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Republican Hypocrisy on the Payroll Tax Cut

Communications Director Dan Pfeiffer shows that the payroll tax cut for working Americans that Senate Republicans have blocked has enjoyed enthusiastic support from many of those same Senators in just the last 3 years.

We’ve seen Republicans in Congress vote to obstruct the American Jobs Act, a bill that independent economists have said could create up to 2 million jobs. They’ve voted against keeping teachers in the classroom, cops on the beat and firefighters on the job.  They voted against putting construction workers back to work rebuilding our roads and bridges. 

In addition to blocking these job-creating measures, Republicans in Congress refused to compromise to tackle our nation’s serious deficit problem.  They chose to protect tax cuts for millionaires and billionaires at any cost, even if it means deep cuts to education, medical research and Medicare.  They will not budge from that negotiating position. 

And Thursday night, after weeks of saying “no” to just about everything, Republicans in Congress chose to allow taxes to increase on nearly 160 million hardworking Americans because they refused to ask a few hundred thousand millionaires and billionaires to pay their fair share.  They voted against a bill that would have not only extended the $1,000 tax cut for a typical family, but expanded that tax cut to put $1,500 in their pockets next year, and given nearly six million small business owners new incentives to expand and hire.  That’s not right.  It’s not acceptable.

Now, you’ll hear Republicans try to come up with a substantive objection to the payroll tax cut.  The fact is, we all know it’s a bad idea to raise taxes on 160 million working Americans.  Independent economists agree.  We can’t put our economy and the middle class at risk. We can’t play politics with the security of millions of American families and small business owners.   Republicans know this.  They’ve said so in past.  Those same Republicans who voted “no” last night have previously supported the payroll tax cut.  Let’s take a look:

Sen. Alexander

12/9/10: Sen. Alexander: “It Also Means That Your Employees Who Work There Will Get A One-Third Reduction In Their Payroll Tax Payments Every Two Weeks. And Maybe They’ll Spend Some More Money Creating More Jobs.”  ”QUESTION: And if you look at the proportions, though, of the top, top sector of earners in this country getting the bulk of the benefits, why does that help?

ALEXANDER: Well, if you’re a small business person in Tennessee, what this means is that you won’t be paying tens of thousands of dollars, perhaps more, in taxes and you can use that to create a job. It also means that your employees who work there will get a one-third reduction in their payroll tax payments every two weeks. And maybe they’ll spend some more money creating morejobs. So it’s a combination of policies that all together are focused on jobs.” [NPR, 12/9/10]

Sen. Kyl

11/20/09: Sen. Kyl: “…What You're Suggesting Here Is That You Can Do Some Things To Stimulate Job Creation And Certainly Something Like Reducing The Payroll Tax, Which Has Been Written About Recently, Would Accomplish That…”“MR. KUDLOW: All right. Let me go to a couple of other things. We had Senator Thune on last night about ending TARP, putting a stake in TARP by the end of the year. But Mr. Kyl, let me just ask you. Suppose you got $300 billion from ending TARP. Wouldn't it be better to give it back to the taxpayers in the form of lower tax rates? Wouldn't that be a terrific thing with 10.2 percent unemployment, kind of "we, the people," the government works for us, and they could use the extra cash right now and maybe some incentives on lower rates for payroll taxes?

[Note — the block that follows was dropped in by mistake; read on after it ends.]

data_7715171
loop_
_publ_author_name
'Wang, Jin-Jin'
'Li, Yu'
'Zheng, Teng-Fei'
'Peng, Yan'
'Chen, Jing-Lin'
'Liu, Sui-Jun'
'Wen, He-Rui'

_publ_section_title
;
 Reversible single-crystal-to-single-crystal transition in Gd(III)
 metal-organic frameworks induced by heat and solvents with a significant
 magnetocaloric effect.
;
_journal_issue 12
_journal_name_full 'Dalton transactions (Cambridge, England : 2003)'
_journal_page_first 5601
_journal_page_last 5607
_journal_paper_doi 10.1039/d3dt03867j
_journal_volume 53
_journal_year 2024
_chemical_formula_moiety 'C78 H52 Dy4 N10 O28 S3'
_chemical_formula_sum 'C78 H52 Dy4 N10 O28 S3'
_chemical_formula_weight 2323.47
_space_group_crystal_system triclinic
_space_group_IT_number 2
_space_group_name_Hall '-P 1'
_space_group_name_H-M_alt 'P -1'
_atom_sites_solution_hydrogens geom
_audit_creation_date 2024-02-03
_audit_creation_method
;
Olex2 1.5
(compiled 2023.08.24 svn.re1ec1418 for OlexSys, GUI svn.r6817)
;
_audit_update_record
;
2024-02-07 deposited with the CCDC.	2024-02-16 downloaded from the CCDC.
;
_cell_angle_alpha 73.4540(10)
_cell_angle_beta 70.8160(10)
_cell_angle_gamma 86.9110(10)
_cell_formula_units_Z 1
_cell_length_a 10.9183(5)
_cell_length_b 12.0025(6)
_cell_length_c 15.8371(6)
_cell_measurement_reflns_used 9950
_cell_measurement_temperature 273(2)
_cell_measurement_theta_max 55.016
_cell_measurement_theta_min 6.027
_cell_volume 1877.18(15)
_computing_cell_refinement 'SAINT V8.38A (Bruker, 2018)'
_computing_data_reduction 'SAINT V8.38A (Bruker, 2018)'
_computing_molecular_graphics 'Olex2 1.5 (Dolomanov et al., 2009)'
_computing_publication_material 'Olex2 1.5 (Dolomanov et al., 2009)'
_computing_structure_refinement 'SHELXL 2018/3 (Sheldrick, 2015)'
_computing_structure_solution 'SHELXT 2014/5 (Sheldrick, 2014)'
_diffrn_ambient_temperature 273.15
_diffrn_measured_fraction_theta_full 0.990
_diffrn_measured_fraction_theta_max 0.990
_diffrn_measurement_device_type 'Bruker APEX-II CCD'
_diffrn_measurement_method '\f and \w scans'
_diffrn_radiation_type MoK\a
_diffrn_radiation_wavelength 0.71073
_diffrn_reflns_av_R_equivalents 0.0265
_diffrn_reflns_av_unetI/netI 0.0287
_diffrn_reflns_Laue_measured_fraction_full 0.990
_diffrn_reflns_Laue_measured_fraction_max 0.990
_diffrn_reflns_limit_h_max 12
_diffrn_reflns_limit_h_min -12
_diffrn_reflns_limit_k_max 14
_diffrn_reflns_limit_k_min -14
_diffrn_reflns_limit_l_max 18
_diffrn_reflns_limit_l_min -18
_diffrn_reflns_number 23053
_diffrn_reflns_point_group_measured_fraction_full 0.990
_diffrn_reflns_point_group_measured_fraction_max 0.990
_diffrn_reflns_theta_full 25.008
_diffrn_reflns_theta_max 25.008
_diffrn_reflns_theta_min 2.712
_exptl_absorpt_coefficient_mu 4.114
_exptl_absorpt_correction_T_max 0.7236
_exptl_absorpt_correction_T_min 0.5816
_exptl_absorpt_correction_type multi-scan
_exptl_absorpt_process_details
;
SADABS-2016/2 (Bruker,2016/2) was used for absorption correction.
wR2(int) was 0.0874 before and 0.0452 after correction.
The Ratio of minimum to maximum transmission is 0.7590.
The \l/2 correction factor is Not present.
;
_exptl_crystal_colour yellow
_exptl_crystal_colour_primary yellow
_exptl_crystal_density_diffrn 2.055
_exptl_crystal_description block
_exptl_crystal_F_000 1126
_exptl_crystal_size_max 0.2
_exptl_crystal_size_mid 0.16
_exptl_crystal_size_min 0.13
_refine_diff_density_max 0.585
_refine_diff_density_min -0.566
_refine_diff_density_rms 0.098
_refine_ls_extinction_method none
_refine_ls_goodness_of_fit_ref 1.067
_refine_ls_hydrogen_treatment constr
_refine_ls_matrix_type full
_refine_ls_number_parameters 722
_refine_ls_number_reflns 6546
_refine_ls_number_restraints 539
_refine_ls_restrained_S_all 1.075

SEN. KYL: Yeah. As a matter of fact, the original intent here was that when the money was paid back by the banks, you didn't create a revolving account there, you lowered the debt. That is to say, you simply retired that aspect of the debt. Remember, this is all borrowed money from the Chinese and elsewhere. So you can do one of two things with it. You can either retire the debt, or what you're suggesting here is that you can do some things to stimulate job creation and certainly something like reducing the payroll tax, which has been written about recently, would accomplish that. There are other ways you can do it as well.”  [CNBC, Kudlow Report, 11/20/09]

Sen. DeMint

11/29/11: “Republican Leaders Said Tuesday They Would Join Democrats In Supporting An Extension Of The 2011 Payroll-Tax Cut Despite Some Reluctance Within The GOP, Virtually Assuring That American Wage-Earners Will Continue To Receive The Benefit Next Year…..Mr. DeMint Said He Would Support The Extension Because ‘I Just Don't Think It's A Good Time To Increase Any Taxes.’”  “Republican leaders said Tuesday they would join Democrats in supporting an extension of the 2011 payroll-tax cut despite some reluctance within the GOP, virtually assuring that American wage-earners will continue to receive the benefit next year. Republicans still oppose Democrats' plan to pay for the tax break with a tax on people earning more than $1 million a year. GOP leaders said they would find another way to pay for the tax break and predicted it would pass. ‘I think at the end of the day, there's a lot of sentiment in our conference—clearly a majority sentiment—for continuing the payroll-tax relief that we enacted a year ago in these tough times,’ Senate Minority Leader Mitch McConnell (R., Ky.) said. Republicans and some economists have questioned the value of the payroll-tax break, saying its economic impact is limited by its temporary nature and the fact that some people use the spare cash to pay down debt, rather than buy things. Some argue Congress should revamp the whole tax code rather than temporarily reducing individual taxes. ‘I think it's a mistake to do this little tax and that little tax,’ said Sen. Jim DeMint (R., S.C.). ‘We need to reform our tax code if we're going to be competitive internationally.’ Nonetheless, Mr. DeMint said he would support the extension because ‘I just don't think it's a good time to increase any taxes.’” [Wall Street Journal, 11/30/11]